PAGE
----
Ojibwe retain a right to use the Yellow Dog Plains
First, I want to thank Alex Belz for keeping awareness on the mining issue and raising concerns about the injustice against Native American sacred sites.
I would just like to clarify one point concerning treaty rights. The Ojibwe were not sold or given this land. They were already part of this land, having lived on it for hundreds of years. With the threat of losing it all to Euro-American settlers and mining and logging interests, and being completely removed from their aboriginal homeland, the Ojibwe made a wise decision to protect it (at least in some way) for future generations.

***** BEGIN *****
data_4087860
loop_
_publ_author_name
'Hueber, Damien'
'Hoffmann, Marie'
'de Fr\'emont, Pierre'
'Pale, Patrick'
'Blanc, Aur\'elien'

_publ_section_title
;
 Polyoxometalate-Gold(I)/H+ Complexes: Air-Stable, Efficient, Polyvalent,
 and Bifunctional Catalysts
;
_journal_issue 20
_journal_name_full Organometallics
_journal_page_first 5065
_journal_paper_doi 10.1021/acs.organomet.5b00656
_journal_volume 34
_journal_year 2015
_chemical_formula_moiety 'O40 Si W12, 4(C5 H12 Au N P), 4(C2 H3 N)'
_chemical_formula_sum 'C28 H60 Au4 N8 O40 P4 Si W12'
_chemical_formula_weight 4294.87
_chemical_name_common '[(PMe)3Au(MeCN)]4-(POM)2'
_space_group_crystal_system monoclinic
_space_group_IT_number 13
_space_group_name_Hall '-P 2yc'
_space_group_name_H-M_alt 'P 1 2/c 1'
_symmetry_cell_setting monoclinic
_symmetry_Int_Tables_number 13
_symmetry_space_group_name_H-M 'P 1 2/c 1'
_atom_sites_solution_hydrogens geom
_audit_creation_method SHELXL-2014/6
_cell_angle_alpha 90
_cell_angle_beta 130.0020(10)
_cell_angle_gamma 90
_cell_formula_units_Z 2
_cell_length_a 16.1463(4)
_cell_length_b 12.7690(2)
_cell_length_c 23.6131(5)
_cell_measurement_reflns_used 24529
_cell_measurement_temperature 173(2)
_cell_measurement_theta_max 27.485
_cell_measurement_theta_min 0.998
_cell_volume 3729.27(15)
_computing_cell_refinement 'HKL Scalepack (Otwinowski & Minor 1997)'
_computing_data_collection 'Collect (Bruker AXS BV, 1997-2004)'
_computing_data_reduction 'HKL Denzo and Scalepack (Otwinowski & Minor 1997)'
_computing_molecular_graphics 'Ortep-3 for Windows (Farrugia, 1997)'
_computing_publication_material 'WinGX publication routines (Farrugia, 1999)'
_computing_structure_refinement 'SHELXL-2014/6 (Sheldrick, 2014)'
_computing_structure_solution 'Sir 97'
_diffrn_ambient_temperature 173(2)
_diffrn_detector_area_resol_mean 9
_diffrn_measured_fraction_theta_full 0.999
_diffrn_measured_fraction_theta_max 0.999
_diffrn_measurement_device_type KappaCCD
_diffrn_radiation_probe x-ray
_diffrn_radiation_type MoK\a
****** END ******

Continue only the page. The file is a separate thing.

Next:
The Ojibwe ceded this land to the federal government, with the agreement that they retain (in most cases, such as in the Treaty of 1842), the right to hunt, fish, and gather in these ceded territories.
A good source of education on treaty rights in this region is the Great Lakes Indian Fish & Wildlife Commission (GLIFWC). They have excellent materials, including a booklet titled “Treaty Rights.” Their website is www.glifwc.org.
Those of us who were part of the Eagle Rock stand and those of us who have been fighting to protect the U.P.’s land and water from metallic sulfide mining these past seven years (and the ones who have joined us along the way) are deeply saddened by what is happening to our wildest areas.
Going up to the Yellow Dog Plains to pick blueberries (miinan in Ojibwemowin) is not the same experience anymore. The canopy over the Triple A Road is being decimated, and a fortressed industrial site now stands, surrounding Eagle Rock.